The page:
7 things Capitol Hill’s leaders in Olympia will work on in 2015 include more light rail, money for new schools

(Images: wastateleg.org and housedemocrats.wa.gov)

The Legislature’s 2015 session kicks off Monday with two Capitol Hill residents heading back to Olympia to represent the 43rd District. Sen. Jaime Pedersen and Rep. Brady Walkinshaw are entering the 105-day session after running unopposed in last year’s election. House Speaker Frank Chopp will continue his reign over the House after a decisive win against Jess Spear in November.

Revenue is shaping up to be the major theme of this year’s 105-day session. As the state faces massive spending needs in education and transportation, battles over new revenue streams are likely to take up most of the oxygen in the State Capitol, Pedersen told CHS.

A preview of the tax debate was heard during last week’s annual Associated Press legislative forum, where Governor Jay Inslee advocated for Washington to join most other states in implementing a capital gains tax. Pedersen and Walkinshaw said they both strongly support the tax, which would generate an estimated $800 million and affect about 1% of Washington residents. But with a Republican-controlled Senate, Pedersen wasn’t optimistic about the plan’s chances of passing. “It’s not clear what additional revenue, if any, we can get,” he said.

So where would all that new revenue hypothetically go?

  • Screen Shot 2015-01-11 at 11.50.41 PMTransportation: The Legislature hasn’t passed a comprehensive transportation package since 2005. Last year, local officials decided to start looking closer to home to fund major transit projects. In November, Seattle voters approved Mayor Ed Murray’s plan to locally fund Metro bus services through a sales tax increase and vehicle license fee. A couple weeks later, Sound Transit asked the Legislature for the ability to raise its taxes to fund work on a ballot measure to expand light rail in the region.The $15 billion Sound Transit 3 initiative would fund work to expand light rail into Ballard and possibly West Seattle, eventually adding more destinations accessible from the upcoming Capitol Hill Station. “Now that we’re hooked into the spine of the system, all of those improvements make our station more useful,” Pedersen said. “When that goes live, it becomes a complete game changer.” The Sound Transit board is hoping to have the initiative on the ballot in 2016. Board members recently offered a rough outline of what the new taxes may look like:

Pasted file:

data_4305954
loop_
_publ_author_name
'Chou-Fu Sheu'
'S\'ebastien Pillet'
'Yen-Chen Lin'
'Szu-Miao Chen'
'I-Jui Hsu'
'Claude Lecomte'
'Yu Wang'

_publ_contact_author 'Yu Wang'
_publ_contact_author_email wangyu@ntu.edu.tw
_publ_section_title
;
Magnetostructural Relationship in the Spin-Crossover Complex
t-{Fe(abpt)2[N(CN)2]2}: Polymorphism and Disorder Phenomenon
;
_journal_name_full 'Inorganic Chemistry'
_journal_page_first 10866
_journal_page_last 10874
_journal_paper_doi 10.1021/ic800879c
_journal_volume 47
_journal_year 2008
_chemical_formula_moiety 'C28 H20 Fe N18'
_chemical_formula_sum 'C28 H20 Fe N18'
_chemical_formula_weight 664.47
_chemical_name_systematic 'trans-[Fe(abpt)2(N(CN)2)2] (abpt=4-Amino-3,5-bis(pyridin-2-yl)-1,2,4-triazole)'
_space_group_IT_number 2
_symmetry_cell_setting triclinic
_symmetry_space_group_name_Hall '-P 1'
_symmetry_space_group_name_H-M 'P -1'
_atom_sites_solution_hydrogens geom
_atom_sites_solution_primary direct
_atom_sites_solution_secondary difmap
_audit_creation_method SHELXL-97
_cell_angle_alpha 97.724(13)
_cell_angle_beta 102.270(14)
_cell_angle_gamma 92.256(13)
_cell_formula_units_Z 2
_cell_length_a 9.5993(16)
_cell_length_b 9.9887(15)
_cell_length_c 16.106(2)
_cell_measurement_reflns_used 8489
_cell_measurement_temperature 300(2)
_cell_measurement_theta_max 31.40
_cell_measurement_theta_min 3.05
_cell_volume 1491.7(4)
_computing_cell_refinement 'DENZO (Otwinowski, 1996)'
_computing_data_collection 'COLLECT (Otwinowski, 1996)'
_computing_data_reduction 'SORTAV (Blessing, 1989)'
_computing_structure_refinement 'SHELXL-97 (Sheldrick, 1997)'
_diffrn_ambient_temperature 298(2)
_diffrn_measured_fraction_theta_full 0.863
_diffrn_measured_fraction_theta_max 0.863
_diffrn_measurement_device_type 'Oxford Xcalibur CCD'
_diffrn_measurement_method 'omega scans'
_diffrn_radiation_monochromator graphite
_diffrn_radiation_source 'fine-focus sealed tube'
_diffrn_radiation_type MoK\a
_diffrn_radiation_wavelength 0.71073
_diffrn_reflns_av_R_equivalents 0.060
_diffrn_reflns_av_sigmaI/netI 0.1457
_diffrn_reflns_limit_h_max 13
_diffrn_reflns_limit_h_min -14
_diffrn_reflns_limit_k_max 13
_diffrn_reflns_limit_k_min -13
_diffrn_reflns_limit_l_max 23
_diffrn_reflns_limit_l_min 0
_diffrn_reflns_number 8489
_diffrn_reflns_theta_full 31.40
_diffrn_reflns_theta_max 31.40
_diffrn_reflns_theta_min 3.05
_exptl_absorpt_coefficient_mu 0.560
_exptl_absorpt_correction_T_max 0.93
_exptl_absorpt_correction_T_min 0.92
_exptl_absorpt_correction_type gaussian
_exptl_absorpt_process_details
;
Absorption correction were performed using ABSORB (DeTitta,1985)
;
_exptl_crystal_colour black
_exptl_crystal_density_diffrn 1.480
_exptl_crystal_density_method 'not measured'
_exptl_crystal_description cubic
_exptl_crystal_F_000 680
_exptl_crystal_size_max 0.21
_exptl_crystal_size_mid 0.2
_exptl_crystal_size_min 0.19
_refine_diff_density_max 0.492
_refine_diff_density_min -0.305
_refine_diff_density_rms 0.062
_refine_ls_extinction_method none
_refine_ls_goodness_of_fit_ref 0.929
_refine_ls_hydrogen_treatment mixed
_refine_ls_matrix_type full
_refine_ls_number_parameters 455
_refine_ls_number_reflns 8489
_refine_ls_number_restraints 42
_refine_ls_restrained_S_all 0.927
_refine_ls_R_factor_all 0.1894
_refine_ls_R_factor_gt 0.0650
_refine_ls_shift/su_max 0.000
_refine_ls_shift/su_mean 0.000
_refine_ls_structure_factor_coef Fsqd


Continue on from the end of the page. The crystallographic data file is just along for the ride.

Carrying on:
— A Property tax increase equating to an annual $75 for a $300,000 house.
    — A Sales tax of up to an additional 0.5 percent
    — A Motor vehicle excise tax (MVET) reauthorization of up to 0.8 percent of vehicle value ($80 annually on a $10,000 vehicle).Allowing the agency to raise taxes above its current limits could be an easier pill to swallow for Olympia’s Republicans, though the 43rd’s delegation is still pushing for a comprehensive transportation package this year.

    Pedersen said he was also committed to finding funding to finish the SR-520 west approach bridge, including plans for a shortened land bridge to cross over a Montlake-side portion of the highway.

  • Education: Washington state has yet to comply with the state Supreme Court’s demand to put more money into K-12 public schools. To keep in line with the court’s orders, Inslee’s 2013-2015 budget includes a $2.3 billion education plan that is only partially funded. As the 43rd District prepares to adda new middle school in Meany and considers a new high school, Pedersen has also been working on legislation to increase Seattle’s share of state matching funds to build those new schools. In rural districts, state funds can cover most of the cost of school construction, whereas the state contributed only a fraction of the cost to remodel the Ingram High School. “We are in the midst of a really, really dramatic boom in enrollment in the schools,” Pedersen said. “We have a lot of schools that are significantly overcrowded.”